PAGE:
SCHLADMING, AUSTRIA — The parade of athletes at Saturday’s opening ceremony of the Special Olympics World Winter Games will be short two delegations, as the teams from Ghana and Afghanistan were denied visas to travel to Austria to compete in the event.

“We are deeply saddened that the delegations from Special Olympics Afghanistan and Special Olympics Ghana were not able to obtain visas to travel to participate and compete [in the] Special Olympics World Winter Games in Austria,” according to a statement released Saturday by the Special Olympics. “Special Olympics is a movement of welcome, opportunity and inclusion, and for these athletes to miss this chance to represent their country on a global stage of acceptance is frustrating and profoundly disappointing. The nine athletes and five Unified partners who will not be with us will be in our hearts as the nearly 2,600 athletes and Unified partners from 105 nations unite the world through sport this week.”

Three athletes from Afghanistan were slated to compete in the snowshoeing races being held in Ramsau am Dachstein. And the team from Ghana — six athletes with intellectual disabilities and their Unified partners — were slated to participate in the Unified floorball competition in Graz beginning March 19.

“We got word last night that two of our teams, from Ghana and Afghanistan, would not be traveling to Austria for the Games because of visa problems,” said Tim Shriver, chairman of the board of Special Olympics International, during a press conference today. “You hear numbers — 2,500 athletes — but there were five athletes on their way back to Kabul last night who were hoping and dreaming of competing here. It’s heartbreaking. It’s a reminder that, bureaucracy notwithstanding, we have a lot of work to do and a short time to do it.”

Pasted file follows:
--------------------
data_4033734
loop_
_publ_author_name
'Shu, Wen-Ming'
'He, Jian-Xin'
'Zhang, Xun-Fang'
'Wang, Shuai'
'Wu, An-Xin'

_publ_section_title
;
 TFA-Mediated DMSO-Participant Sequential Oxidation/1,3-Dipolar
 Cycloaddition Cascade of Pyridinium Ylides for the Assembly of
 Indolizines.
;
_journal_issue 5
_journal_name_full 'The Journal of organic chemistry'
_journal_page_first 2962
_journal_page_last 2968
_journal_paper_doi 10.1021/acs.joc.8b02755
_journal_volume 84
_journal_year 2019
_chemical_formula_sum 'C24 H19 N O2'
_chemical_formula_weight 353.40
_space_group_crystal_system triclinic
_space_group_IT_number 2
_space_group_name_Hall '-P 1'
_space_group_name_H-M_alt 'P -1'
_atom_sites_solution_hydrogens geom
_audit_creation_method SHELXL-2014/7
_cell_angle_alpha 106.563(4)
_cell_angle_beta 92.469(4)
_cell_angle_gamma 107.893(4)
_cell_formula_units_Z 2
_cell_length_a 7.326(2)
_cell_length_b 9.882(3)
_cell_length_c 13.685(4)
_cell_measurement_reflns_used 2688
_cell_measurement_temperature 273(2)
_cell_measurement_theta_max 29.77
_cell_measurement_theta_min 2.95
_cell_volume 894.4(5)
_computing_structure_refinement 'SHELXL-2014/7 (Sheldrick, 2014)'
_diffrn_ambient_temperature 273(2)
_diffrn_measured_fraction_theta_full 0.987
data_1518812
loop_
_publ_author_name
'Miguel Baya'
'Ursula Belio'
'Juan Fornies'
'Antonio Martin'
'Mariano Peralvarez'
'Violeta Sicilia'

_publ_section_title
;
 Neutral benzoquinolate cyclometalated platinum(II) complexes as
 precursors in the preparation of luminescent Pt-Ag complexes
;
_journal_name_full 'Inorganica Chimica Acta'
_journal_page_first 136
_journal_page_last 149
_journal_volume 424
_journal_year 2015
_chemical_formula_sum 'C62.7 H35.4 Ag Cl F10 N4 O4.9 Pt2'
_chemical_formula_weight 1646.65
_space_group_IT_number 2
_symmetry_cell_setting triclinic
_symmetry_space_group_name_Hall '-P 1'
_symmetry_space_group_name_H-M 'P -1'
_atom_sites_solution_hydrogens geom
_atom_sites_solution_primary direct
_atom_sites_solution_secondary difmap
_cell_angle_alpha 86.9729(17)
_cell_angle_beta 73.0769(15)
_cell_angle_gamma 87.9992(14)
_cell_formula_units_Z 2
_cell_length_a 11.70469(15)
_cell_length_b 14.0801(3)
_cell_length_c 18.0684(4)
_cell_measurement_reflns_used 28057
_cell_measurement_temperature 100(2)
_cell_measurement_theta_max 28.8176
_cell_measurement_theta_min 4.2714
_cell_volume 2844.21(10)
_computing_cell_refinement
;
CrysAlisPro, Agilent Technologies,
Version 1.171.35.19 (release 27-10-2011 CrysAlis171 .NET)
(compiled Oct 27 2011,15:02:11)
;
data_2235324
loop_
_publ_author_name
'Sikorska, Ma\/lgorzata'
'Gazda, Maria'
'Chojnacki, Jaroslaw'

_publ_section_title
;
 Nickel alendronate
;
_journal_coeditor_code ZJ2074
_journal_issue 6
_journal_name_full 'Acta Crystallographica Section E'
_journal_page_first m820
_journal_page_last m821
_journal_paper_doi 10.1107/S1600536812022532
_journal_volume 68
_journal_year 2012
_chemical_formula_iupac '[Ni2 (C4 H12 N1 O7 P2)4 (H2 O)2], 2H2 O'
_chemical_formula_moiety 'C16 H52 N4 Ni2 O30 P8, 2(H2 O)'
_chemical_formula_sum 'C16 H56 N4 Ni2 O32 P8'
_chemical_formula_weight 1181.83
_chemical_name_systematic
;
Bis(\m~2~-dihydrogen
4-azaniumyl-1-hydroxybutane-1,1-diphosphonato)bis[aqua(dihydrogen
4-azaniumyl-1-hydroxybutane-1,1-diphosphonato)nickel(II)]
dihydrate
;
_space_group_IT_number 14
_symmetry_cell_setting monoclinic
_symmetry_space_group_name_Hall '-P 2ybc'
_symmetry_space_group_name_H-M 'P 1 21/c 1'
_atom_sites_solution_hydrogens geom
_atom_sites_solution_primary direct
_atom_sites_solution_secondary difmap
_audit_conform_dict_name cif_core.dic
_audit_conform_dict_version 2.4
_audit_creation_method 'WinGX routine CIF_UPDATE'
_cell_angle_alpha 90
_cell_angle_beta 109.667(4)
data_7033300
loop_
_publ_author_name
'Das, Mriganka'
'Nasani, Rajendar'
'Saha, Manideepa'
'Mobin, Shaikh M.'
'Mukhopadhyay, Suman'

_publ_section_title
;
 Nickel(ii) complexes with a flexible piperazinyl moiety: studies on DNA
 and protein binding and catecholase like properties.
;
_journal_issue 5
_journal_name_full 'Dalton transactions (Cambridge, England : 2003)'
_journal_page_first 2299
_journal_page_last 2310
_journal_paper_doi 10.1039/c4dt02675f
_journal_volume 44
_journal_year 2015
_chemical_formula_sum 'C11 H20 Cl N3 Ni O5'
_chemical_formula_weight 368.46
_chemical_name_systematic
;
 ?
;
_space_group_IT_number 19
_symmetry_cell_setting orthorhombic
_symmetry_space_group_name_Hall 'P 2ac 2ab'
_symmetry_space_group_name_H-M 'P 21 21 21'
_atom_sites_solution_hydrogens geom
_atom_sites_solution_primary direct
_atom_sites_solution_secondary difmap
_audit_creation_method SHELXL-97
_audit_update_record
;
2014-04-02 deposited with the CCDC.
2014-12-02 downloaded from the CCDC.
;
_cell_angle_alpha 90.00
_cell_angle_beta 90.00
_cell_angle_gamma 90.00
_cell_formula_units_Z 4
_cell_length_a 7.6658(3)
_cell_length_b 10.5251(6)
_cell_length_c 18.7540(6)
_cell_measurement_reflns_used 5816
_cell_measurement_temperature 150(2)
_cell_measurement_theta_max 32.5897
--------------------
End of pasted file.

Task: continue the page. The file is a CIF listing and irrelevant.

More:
So far, attempts to reach the Austrian government have been unsuccessful.

Earlier in the week, the team from Ghana received word that their entry visas had been denied by the Netherlands Embassy, which represents the Austrian government in Ghana, on the grounds that the athletes would not return to Ghana after the competition. .

On Wednesday, March 15, the team held an emotional press conference at the Dzorwulu Special School in Accra, where team captain Isaac Okyere described the decision by the Dutch embassy as “discriminatory, insensitive and inhumane.”

“The embassy might have arrived at their decision because to them we are intellectually disabled, so we are not capable of doing anything good for Ghana,” Okyere said. “Two years ago, we participated in the Los Angeles Special Olympics World Summer Games and won four silver medals for Ghana. So in spite of our disability, we are determined to develop our potential in sports and also to get well integrated into society.

“It is sad and disheartening that the embassy, without proper checks, will harshly deny athletes who have been to [the] United States for similar games because they are intellectually disabled.”

According to reports, a representative from the team then traveled to Nigeria to make a final attempt at the Austrian embassy in Abuja. Meanwhile, the team members remained in Ghana, hoping for a last-minute intervention. Afghanistan’s visa troubles went under the radar until Saturday morning, when SOI learned the delegation would not be traveling to Austria.